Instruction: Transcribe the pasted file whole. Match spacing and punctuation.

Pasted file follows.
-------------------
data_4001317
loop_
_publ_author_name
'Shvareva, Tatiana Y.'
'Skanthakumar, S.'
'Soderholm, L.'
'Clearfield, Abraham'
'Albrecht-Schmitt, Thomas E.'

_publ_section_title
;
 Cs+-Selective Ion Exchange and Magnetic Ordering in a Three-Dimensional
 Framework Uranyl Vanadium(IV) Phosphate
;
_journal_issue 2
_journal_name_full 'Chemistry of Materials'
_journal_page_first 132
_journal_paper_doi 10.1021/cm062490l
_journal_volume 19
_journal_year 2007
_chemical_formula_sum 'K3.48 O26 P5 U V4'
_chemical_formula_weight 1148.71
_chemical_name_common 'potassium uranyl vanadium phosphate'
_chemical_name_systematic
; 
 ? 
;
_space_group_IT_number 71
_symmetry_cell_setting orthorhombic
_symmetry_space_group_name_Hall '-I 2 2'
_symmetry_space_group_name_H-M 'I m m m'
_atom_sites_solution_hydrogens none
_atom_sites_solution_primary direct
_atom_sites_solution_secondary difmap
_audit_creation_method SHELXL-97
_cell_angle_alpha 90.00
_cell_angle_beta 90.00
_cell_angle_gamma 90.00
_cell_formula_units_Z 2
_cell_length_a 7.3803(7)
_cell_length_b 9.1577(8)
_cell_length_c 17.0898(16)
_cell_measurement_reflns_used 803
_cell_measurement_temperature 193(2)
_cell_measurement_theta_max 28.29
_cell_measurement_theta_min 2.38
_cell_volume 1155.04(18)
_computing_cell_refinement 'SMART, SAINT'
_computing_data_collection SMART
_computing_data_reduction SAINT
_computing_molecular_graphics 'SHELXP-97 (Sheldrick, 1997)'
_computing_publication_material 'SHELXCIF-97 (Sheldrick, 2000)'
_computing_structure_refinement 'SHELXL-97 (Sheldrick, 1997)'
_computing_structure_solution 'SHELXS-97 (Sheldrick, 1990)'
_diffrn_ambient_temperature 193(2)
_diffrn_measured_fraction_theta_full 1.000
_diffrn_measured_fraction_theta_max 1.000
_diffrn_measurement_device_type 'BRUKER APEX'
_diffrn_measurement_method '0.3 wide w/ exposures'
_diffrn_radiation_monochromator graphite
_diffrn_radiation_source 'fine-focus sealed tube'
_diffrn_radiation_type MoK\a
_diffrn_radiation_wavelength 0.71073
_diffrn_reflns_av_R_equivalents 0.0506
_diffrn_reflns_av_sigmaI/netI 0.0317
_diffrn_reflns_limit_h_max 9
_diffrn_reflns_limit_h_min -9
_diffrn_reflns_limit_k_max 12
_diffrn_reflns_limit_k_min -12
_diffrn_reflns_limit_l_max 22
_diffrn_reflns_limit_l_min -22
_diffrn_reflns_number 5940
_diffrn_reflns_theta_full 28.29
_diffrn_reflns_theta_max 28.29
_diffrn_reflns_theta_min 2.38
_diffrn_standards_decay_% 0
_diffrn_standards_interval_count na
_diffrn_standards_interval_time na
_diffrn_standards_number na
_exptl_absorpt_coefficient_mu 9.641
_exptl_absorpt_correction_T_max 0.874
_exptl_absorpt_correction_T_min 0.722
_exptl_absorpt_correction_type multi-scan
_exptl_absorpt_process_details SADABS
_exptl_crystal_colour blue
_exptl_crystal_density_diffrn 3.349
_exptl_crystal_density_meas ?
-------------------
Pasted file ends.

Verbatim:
data_4001317
loop_
_publ_author_name
'Shvareva, Tatiana Y.'
'Skanthakumar, S.'
'Soderholm, L.'
'Clearfield, Abraham'
'Albrecht-Schmitt, Thomas E.'

_publ_section_title
;
 Cs+-Selective Ion Exchange and Magnetic Ordering in a Three-Dimensional
 Framework Uranyl Vanadium(IV) Phosphate
;
_journal_issue 2
_journal_name_full 'Chemistry of Materials'
_journal_page_first 132
_journal_paper_doi 10.1021/cm062490l
_journal_volume 19
_journal_year 2007
_chemical_formula_sum 'K3.48 O26 P5 U V4'
_chemical_formula_weight 1148.71
_chemical_name_common 'potassium uranyl vanadium phosphate'
_chemical_name_systematic
; 
 ? 
;
_space_group_IT_number 71
_symmetry_cell_setting orthorhombic
_symmetry_space_group_name_Hall '-I 2 2'
_symmetry_space_group_name_H-M 'I m m m'
_atom_sites_solution_hydrogens none
_atom_sites_solution_primary direct
_atom_sites_solution_secondary difmap
_audit_creation_method SHELXL-97
_cell_angle_alpha 90.00
_cell_angle_beta 90.00
_cell_angle_gamma 90.00
_cell_formula_units_Z 2
_cell_length_a 7.3803(7)
_cell_length_b 9.1577(8)
_cell_length_c 17.0898(16)
_cell_measurement_reflns_used 803
_cell_measurement_temperature 193(2)
_cell_measurement_theta_max 28.29
_cell_measurement_theta_min 2.38
_cell_volume 1155.04(18)
_computing_cell_refinement 'SMART, SAINT'
_computing_data_collection SMART
_computing_data_reduction SAINT
_computing_molecular_graphics 'SHELXP-97 (Sheldrick, 1997)'
_computing_publication_material 'SHELXCIF-97 (Sheldrick, 2000)'
_computing_structure_refinement 'SHELXL-97 (Sheldrick, 1997)'
_computing_structure_solution 'SHELXS-97 (Sheldrick, 1990)'
_diffrn_ambient_temperature 193(2)
_diffrn_measured_fraction_theta_full 1.000
_diffrn_measured_fraction_theta_max 1.000
_diffrn_measurement_device_type 'BRUKER APEX'
_diffrn_measurement_method '0.3 wide w/ exposures'
_diffrn_radiation_monochromator graphite
_diffrn_radiation_source 'fine-focus sealed tube'
_diffrn_radiation_type MoK\a
_diffrn_radiation_wavelength 0.71073
_diffrn_reflns_av_R_equivalents 0.0506
_diffrn_reflns_av_sigmaI/netI 0.0317
_diffrn_reflns_limit_h_max 9
_diffrn_reflns_limit_h_min -9
_diffrn_reflns_limit_k_max 12
_diffrn_reflns_limit_k_min -12
_diffrn_reflns_limit_l_max 22
_diffrn_reflns_limit_l_min -22
_diffrn_reflns_number 5940
_diffrn_reflns_theta_full 28.29
_diffrn_reflns_theta_max 28.29
_diffrn_reflns_theta_min 2.38
_diffrn_standards_decay_% 0
_diffrn_standards_interval_count na
_diffrn_standards_interval_time na
_diffrn_standards_number na
_exptl_absorpt_coefficient_mu 9.641
_exptl_absorpt_correction_T_max 0.874
_exptl_absorpt_correction_T_min 0.722
_exptl_absorpt_correction_type multi-scan
_exptl_absorpt_process_details SADABS
_exptl_crystal_colour blue
_exptl_crystal_density_diffrn 3.349
_exptl_crystal_density_meas ?